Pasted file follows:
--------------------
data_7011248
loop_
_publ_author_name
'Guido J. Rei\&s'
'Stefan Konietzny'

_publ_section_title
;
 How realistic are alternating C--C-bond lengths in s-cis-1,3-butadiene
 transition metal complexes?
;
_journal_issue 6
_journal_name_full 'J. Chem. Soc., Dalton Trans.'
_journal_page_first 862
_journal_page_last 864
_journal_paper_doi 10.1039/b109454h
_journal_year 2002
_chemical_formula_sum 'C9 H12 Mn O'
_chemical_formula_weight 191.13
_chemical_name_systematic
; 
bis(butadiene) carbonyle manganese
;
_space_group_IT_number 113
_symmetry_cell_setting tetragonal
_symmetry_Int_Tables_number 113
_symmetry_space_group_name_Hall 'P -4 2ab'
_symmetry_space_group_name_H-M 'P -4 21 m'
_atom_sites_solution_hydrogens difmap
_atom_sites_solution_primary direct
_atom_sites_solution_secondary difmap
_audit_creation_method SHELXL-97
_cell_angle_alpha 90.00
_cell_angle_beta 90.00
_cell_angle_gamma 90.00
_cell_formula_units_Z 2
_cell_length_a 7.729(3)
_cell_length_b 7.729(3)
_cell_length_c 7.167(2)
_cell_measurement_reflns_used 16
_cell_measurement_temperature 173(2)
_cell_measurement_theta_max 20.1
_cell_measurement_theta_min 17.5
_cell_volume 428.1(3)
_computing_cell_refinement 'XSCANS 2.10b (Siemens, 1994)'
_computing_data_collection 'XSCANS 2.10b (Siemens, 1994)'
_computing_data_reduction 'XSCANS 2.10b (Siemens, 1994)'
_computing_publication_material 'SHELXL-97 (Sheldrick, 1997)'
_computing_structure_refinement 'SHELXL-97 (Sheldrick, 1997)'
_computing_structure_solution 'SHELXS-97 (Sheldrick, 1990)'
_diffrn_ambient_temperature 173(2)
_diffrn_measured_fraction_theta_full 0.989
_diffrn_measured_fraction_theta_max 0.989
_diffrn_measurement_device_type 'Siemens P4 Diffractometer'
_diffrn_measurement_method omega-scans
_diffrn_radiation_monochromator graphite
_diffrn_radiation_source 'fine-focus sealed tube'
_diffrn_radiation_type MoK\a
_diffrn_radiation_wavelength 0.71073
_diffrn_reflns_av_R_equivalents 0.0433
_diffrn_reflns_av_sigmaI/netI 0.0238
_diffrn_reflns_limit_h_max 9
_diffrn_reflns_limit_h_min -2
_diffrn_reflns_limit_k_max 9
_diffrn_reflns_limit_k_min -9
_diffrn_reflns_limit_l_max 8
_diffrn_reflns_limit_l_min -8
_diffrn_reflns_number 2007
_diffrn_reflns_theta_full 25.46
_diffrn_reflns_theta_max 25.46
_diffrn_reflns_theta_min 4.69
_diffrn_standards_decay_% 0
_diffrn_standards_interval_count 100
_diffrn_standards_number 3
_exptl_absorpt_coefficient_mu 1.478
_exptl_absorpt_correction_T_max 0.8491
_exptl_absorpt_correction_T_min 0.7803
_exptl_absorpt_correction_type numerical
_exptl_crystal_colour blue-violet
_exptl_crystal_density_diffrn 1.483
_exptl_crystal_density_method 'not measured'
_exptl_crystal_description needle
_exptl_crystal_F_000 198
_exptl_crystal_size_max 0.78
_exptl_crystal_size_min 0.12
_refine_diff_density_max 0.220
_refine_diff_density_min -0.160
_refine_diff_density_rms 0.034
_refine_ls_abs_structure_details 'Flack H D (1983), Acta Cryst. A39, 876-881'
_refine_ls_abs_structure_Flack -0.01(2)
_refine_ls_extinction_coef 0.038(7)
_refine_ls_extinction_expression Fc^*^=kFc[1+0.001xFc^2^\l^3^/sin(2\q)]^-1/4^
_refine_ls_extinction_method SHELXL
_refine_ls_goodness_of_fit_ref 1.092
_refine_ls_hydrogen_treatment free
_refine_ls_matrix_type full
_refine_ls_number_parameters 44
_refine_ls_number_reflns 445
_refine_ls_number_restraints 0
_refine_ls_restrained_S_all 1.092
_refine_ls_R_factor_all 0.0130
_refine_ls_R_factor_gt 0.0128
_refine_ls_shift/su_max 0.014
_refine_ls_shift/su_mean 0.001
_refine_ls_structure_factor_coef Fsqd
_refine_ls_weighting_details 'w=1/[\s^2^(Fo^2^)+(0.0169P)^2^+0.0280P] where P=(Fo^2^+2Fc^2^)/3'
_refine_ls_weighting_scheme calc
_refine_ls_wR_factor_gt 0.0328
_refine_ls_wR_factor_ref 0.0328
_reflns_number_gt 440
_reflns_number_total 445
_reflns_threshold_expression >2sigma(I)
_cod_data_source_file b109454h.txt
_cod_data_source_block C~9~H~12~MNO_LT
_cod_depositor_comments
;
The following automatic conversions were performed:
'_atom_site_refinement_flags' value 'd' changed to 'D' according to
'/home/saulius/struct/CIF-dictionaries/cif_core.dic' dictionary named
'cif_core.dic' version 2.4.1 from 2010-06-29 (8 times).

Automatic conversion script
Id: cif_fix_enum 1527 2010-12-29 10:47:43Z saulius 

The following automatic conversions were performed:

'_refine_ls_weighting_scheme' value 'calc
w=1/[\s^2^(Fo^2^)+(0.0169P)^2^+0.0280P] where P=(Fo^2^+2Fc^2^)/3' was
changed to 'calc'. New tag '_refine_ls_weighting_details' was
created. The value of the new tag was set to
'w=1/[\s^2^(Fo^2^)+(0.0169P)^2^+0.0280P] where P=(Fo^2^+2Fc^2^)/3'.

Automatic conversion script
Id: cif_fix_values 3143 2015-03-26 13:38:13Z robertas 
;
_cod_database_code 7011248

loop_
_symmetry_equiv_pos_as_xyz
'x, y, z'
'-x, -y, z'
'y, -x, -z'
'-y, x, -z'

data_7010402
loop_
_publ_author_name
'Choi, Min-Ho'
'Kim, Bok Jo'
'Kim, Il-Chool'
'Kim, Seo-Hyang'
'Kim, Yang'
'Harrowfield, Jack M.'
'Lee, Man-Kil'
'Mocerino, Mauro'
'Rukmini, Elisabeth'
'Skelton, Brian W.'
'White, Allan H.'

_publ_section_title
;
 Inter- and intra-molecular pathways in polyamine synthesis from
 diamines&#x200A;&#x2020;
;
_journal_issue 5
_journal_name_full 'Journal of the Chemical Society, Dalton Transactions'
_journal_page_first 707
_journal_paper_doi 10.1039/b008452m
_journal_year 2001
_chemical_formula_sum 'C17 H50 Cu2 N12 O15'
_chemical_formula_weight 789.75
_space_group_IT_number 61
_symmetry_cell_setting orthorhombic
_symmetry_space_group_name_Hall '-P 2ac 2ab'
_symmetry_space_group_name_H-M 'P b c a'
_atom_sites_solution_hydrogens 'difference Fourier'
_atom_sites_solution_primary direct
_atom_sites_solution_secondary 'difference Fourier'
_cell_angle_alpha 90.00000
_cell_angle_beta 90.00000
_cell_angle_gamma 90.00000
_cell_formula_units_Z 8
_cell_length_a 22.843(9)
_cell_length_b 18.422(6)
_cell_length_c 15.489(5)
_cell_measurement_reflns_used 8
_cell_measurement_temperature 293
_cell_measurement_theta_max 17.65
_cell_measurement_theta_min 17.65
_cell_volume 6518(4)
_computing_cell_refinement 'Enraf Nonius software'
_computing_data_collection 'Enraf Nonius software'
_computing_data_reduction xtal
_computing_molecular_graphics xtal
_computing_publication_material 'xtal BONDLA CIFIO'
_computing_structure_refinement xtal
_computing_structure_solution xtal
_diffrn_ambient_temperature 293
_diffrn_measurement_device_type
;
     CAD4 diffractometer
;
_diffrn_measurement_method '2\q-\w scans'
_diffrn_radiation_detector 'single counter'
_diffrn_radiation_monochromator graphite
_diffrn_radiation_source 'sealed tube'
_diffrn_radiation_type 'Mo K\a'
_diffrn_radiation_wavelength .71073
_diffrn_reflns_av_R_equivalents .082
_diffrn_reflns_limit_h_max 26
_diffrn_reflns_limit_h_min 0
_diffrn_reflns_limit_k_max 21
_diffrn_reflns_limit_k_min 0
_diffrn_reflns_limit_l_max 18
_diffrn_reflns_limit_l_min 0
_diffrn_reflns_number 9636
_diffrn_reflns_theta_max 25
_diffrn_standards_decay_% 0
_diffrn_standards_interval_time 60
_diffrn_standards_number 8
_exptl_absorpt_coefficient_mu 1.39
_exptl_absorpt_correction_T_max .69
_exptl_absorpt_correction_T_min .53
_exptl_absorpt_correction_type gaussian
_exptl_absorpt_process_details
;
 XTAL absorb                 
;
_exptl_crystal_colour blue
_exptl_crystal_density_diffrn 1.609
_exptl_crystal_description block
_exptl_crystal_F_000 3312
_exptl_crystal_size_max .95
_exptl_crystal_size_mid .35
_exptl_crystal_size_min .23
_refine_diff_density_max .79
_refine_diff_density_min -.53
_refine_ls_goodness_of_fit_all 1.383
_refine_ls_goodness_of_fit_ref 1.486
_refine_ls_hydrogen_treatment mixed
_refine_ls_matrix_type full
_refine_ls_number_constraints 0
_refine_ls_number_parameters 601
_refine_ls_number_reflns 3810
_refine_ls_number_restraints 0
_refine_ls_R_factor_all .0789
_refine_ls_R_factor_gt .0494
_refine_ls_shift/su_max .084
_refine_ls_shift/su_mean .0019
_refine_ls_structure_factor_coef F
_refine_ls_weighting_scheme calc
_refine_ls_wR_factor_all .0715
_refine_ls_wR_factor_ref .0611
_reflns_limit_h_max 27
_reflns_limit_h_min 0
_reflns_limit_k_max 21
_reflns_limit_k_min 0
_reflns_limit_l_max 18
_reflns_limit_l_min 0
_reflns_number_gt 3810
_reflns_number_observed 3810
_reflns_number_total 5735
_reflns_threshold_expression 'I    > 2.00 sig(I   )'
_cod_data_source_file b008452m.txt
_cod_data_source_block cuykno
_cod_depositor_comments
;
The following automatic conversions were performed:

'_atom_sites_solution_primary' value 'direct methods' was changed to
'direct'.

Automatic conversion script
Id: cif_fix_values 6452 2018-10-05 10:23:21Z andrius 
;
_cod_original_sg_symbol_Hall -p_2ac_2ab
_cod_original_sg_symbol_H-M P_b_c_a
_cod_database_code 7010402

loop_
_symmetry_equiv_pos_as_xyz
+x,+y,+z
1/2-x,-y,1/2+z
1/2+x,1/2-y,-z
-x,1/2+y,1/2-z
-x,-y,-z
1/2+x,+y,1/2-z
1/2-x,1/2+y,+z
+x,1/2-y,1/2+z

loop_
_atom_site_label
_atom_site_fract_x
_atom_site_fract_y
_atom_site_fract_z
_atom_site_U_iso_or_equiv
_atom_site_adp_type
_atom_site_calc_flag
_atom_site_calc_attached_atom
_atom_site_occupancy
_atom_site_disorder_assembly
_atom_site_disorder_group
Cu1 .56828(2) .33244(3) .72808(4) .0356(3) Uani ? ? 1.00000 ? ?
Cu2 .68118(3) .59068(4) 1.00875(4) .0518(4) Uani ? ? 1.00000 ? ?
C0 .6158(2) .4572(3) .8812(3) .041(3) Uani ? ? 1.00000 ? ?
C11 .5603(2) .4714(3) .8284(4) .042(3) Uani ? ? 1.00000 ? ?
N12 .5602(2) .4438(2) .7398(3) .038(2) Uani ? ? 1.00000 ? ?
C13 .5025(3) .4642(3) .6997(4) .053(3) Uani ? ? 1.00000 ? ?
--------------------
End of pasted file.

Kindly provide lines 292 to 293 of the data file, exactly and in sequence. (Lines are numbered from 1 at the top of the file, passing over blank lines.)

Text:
Cu2 .68118(3) .59068(4) 1.00875(4) .0518(4) Uani ? ? 1.00000 ? ?
C0 .6158(2) .4572(3) .8812(3) .041(3) Uani ? ? 1.00000 ? ?